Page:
One of my teachers at Oak Ridge High School here in Orlando, FL, sexually abused me when I was two weeks past my 15th. birthday.  After burying this deep within me for more than 40 years, I was contacted by another woman who was also abused by him.  We have now found out about 5 women who were his victims in the early 1970s.   Two of us have met with him.  He was forced to admit his crimes, and that he would do whatever we wanted to keep us quiet.  One of the women asked him to help her get her high school diploma (she was 1 1/2 credits short because when she went to the guidance counselor at the school, he told her nobody would believe her.  She quit coming to school because she was so uncomfortable around him.)  I asked him to voluntarily register as a sexual predator, but he slammed his fist on the table and said he would never do that.  This man went on to teach for many years after what happened to us and retired with his full pension.  His former wife knows all about this, and was contacted by two women from the city where they lived before moving to Orlando, and believed that what we all said was true.  These are secrets we kept for many, many years, just like most childhood victims.  The average time a child keeps these secrets hidden is between 30 and 40 years, and some never make it known.  They fight the demons of their past, and the shame of thinking they caused these horrible deeds to happen.  Bouts of anger and depression follow this type of abuse and many times it comes from such a dark place the victim isn't even able to articulate why they are lashing out. We want the statute of limitations for these crimes to be abolished.  It is entirely unfair to draw an arbitrary line for those who can be prosecuted, and those who cannot.  It is not right that so many of us suffer, and cannot get any justice for what happened.  Finding out there were others was the most devastating news I ever heard, and increased my feelings of guilt over what happened with this man.  He feels no guilt and has never suffered any consequences for his criminal behavior.   These predators don't usually just stop their behaviors until they are caught.  There may be many other victims out there, even some that fall within the statute of limitations.  Until we are free to voice our accusations (we have been informed by law enforcement officials and the State's Attorney's Office that we could be liable for slander if we use his name in print or make any accusations, even though they believed our claims), we may never know how many more there may be, and indeed, whether or not more children are being victimized at this very moment.   This all began before all the accusations against Hollywood directors, and politicians.  This has occupied most of our thoughts and actions since each of the victims found out about one another.  Seeing these issues brought up in the public eye every day, and not being able to do anything about this has made us feel victimized all over again.  It is time to give the children who suffered a chance to find justice.  Please.  Lift the Statute of Limitations and allow the now adult victims of these horrible crimes their day in court.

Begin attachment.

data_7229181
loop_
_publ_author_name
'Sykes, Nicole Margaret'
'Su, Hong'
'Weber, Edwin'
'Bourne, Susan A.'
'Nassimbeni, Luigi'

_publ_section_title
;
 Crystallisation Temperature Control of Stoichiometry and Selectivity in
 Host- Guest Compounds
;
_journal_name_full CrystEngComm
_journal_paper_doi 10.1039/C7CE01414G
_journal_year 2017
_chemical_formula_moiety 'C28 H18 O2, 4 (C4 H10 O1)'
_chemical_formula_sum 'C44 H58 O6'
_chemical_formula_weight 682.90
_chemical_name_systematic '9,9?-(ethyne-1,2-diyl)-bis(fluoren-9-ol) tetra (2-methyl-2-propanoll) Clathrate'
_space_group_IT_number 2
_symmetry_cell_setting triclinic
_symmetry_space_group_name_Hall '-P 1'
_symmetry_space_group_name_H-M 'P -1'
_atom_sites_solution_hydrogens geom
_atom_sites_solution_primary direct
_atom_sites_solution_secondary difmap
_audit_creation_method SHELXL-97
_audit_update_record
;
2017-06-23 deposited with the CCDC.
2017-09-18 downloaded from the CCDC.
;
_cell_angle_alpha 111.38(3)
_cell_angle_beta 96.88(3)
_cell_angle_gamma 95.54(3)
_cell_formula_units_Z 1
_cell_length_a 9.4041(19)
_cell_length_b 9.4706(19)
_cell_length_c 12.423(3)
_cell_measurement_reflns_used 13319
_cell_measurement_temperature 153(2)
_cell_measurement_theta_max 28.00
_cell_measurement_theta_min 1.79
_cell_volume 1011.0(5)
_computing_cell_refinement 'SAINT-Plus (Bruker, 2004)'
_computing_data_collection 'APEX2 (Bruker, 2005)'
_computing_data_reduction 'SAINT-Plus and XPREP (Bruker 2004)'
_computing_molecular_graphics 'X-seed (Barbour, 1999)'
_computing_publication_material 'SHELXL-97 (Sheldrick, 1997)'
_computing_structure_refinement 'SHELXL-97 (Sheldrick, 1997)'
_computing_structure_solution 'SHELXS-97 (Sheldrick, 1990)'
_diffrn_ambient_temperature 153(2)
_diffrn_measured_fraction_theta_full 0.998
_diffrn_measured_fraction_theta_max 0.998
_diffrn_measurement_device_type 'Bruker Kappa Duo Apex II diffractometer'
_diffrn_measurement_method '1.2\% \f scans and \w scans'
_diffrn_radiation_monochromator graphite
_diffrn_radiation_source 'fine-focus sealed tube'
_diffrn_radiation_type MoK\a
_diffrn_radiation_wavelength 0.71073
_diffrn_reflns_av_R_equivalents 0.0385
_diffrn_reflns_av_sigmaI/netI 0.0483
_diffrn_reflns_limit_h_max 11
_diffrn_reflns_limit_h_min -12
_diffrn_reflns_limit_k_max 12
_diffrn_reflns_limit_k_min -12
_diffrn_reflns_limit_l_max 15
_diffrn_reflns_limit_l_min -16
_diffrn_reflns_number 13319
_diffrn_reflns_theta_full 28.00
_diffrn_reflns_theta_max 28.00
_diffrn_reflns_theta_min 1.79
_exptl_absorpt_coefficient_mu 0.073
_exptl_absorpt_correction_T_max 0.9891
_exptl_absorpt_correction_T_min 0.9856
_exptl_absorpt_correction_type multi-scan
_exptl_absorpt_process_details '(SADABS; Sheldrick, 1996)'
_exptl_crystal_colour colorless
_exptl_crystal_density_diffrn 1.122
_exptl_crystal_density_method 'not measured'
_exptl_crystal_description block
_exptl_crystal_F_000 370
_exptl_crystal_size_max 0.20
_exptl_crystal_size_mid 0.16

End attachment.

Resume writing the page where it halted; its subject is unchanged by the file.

Donna Hedrick